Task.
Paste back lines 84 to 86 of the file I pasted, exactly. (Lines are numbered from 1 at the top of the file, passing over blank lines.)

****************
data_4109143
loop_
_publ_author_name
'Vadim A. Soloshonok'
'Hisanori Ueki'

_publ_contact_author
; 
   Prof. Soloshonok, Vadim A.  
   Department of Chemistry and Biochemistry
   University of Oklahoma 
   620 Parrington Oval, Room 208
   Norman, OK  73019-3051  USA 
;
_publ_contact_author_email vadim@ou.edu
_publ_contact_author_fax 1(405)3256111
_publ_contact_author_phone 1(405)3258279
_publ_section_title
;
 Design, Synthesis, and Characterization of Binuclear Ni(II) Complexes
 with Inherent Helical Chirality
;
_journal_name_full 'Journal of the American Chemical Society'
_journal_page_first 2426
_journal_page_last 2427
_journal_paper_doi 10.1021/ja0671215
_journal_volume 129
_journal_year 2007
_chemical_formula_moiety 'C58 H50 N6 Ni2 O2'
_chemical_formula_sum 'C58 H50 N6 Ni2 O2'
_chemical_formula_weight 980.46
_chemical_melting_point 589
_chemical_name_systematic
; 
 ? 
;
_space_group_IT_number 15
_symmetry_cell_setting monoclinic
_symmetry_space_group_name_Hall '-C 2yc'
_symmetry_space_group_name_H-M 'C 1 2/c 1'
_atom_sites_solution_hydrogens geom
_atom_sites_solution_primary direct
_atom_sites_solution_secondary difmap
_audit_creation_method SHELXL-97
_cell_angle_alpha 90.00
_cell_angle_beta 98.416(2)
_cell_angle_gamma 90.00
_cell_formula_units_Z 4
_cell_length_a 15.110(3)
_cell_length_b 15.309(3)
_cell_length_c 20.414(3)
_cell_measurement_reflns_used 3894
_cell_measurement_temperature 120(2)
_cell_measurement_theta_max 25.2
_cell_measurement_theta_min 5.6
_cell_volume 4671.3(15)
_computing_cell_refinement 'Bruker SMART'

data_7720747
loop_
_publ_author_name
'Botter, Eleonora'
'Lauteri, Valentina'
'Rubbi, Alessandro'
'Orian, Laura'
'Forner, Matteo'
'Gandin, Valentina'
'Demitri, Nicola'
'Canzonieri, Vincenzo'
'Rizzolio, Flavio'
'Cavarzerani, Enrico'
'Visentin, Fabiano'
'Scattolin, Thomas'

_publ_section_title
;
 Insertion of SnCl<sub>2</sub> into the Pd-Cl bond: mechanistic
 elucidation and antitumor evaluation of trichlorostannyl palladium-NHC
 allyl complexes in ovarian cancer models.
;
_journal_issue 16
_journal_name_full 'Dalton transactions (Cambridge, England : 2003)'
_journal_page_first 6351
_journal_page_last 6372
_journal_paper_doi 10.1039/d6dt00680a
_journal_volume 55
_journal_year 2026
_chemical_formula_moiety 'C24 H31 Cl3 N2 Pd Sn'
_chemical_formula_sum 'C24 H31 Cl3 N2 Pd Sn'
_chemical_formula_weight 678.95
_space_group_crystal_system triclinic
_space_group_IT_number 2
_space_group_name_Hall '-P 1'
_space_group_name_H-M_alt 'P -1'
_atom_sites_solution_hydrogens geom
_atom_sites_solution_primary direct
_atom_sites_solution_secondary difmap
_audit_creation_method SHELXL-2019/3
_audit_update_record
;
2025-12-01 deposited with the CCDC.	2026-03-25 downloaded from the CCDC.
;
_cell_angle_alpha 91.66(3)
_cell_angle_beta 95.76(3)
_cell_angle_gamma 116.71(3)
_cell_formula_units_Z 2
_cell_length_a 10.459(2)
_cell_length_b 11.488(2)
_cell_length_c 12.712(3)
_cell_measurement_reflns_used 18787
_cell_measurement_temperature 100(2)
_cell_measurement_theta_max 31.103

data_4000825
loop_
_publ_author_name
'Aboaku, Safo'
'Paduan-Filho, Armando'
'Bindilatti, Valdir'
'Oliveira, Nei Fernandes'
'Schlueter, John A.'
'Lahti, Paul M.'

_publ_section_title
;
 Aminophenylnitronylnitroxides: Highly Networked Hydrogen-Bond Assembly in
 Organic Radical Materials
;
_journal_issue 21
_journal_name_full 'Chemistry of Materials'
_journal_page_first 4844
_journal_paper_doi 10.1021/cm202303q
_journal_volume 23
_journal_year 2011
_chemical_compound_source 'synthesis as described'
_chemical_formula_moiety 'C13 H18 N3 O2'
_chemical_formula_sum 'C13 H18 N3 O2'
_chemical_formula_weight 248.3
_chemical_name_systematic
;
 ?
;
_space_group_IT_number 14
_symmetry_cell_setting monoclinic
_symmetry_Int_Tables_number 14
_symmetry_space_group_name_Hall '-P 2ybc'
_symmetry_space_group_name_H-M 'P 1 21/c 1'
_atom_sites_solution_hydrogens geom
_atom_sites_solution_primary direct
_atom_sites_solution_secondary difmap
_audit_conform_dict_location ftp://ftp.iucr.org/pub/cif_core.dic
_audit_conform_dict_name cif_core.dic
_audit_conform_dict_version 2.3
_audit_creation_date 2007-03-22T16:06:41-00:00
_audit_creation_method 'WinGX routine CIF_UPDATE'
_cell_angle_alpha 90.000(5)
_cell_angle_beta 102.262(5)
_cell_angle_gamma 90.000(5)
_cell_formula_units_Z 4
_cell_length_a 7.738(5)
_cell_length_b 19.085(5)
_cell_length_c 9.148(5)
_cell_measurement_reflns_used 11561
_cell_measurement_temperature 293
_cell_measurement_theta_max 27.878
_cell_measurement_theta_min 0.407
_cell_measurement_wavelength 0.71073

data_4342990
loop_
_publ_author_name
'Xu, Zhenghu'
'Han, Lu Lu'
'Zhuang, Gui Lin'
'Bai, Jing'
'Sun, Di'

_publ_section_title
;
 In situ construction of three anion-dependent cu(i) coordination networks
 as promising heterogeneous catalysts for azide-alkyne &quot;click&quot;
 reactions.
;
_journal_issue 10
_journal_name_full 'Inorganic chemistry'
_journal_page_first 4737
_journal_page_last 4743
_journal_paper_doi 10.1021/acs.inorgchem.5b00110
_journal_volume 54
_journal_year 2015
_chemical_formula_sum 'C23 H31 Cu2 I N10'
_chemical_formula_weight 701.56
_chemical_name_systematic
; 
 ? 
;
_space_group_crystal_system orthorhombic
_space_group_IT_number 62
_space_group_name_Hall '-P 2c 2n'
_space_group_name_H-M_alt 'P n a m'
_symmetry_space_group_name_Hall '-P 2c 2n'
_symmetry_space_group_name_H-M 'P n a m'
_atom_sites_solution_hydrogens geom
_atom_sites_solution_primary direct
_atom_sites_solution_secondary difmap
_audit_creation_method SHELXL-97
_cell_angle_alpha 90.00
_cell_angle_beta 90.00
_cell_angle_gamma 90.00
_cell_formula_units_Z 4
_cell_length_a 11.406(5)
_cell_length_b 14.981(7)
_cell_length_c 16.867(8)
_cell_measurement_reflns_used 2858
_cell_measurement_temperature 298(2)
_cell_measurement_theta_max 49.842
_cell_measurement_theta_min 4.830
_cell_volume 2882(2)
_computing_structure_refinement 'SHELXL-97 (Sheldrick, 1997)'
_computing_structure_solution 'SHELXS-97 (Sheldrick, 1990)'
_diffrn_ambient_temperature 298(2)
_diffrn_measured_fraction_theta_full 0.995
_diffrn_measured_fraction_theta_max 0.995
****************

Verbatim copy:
_journal_year 2026
_chemical_formula_moiety 'C24 H31 Cl3 N2 Pd Sn'
_chemical_formula_sum 'C24 H31 Cl3 N2 Pd Sn'